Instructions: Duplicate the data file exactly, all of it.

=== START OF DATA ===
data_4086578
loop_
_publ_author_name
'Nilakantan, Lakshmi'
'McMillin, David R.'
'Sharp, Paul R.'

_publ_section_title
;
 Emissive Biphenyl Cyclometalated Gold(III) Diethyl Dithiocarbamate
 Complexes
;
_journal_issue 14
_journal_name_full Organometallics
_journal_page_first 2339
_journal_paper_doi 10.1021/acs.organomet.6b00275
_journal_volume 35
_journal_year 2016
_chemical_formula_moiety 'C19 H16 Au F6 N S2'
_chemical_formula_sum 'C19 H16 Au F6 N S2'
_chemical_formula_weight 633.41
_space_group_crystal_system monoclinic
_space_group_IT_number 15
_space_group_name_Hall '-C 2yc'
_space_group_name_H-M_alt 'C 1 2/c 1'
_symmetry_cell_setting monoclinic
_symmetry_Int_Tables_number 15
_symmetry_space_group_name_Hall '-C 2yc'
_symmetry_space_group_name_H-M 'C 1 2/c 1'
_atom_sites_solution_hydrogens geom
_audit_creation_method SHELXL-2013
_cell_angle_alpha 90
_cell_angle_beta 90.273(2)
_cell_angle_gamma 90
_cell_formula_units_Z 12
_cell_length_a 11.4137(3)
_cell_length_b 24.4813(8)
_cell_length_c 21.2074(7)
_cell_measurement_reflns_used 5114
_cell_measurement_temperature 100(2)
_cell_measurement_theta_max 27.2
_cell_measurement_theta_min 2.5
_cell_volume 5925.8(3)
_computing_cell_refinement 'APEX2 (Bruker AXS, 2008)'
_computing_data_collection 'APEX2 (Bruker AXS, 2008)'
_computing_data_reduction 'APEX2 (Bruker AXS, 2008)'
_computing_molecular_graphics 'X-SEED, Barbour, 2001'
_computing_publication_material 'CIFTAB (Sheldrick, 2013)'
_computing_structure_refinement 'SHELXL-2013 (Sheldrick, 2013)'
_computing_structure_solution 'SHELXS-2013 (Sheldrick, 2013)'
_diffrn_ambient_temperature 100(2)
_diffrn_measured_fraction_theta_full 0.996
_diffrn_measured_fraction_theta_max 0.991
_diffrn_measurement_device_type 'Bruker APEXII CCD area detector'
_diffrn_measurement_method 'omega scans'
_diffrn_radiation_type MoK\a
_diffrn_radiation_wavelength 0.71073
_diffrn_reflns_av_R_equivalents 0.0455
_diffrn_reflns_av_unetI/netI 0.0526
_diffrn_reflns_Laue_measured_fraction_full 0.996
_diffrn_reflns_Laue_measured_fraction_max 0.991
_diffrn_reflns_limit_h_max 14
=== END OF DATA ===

data_4086578
loop_
_publ_author_name
'Nilakantan, Lakshmi'
'McMillin, David R.'
'Sharp, Paul R.'

_publ_section_title
;
 Emissive Biphenyl Cyclometalated Gold(III) Diethyl Dithiocarbamate
 Complexes
;
_journal_issue 14
_journal_name_full Organometallics
_journal_page_first 2339
_journal_paper_doi 10.1021/acs.organomet.6b00275
_journal_volume 35
_journal_year 2016
_chemical_formula_moiety 'C19 H16 Au F6 N S2'
_chemical_formula_sum 'C19 H16 Au F6 N S2'
_chemical_formula_weight 633.41
_space_group_crystal_system monoclinic
_space_group_IT_number 15
_space_group_name_Hall '-C 2yc'
_space_group_name_H-M_alt 'C 1 2/c 1'
_symmetry_cell_setting monoclinic
_symmetry_Int_Tables_number 15
_symmetry_space_group_name_Hall '-C 2yc'
_symmetry_space_group_name_H-M 'C 1 2/c 1'
_atom_sites_solution_hydrogens geom
_audit_creation_method SHELXL-2013
_cell_angle_alpha 90
_cell_angle_beta 90.273(2)
_cell_angle_gamma 90
_cell_formula_units_Z 12
_cell_length_a 11.4137(3)
_cell_length_b 24.4813(8)
_cell_length_c 21.2074(7)
_cell_measurement_reflns_used 5114
_cell_measurement_temperature 100(2)
_cell_measurement_theta_max 27.2
_cell_measurement_theta_min 2.5
_cell_volume 5925.8(3)
_computing_cell_refinement 'APEX2 (Bruker AXS, 2008)'
_computing_data_collection 'APEX2 (Bruker AXS, 2008)'
_computing_data_reduction 'APEX2 (Bruker AXS, 2008)'
_computing_molecular_graphics 'X-SEED, Barbour, 2001'
_computing_publication_material 'CIFTAB (Sheldrick, 2013)'
_computing_structure_refinement 'SHELXL-2013 (Sheldrick, 2013)'
_computing_structure_solution 'SHELXS-2013 (Sheldrick, 2013)'
_diffrn_ambient_temperature 100(2)
_diffrn_measured_fraction_theta_full 0.996
_diffrn_measured_fraction_theta_max 0.991
_diffrn_measurement_device_type 'Bruker APEXII CCD area detector'
_diffrn_measurement_method 'omega scans'
_diffrn_radiation_type MoK\a
_diffrn_radiation_wavelength 0.71073
_diffrn_reflns_av_R_equivalents 0.0455
_diffrn_reflns_av_unetI/netI 0.0526
_diffrn_reflns_Laue_measured_fraction_full 0.996
_diffrn_reflns_Laue_measured_fraction_max 0.991
_diffrn_reflns_limit_h_max 14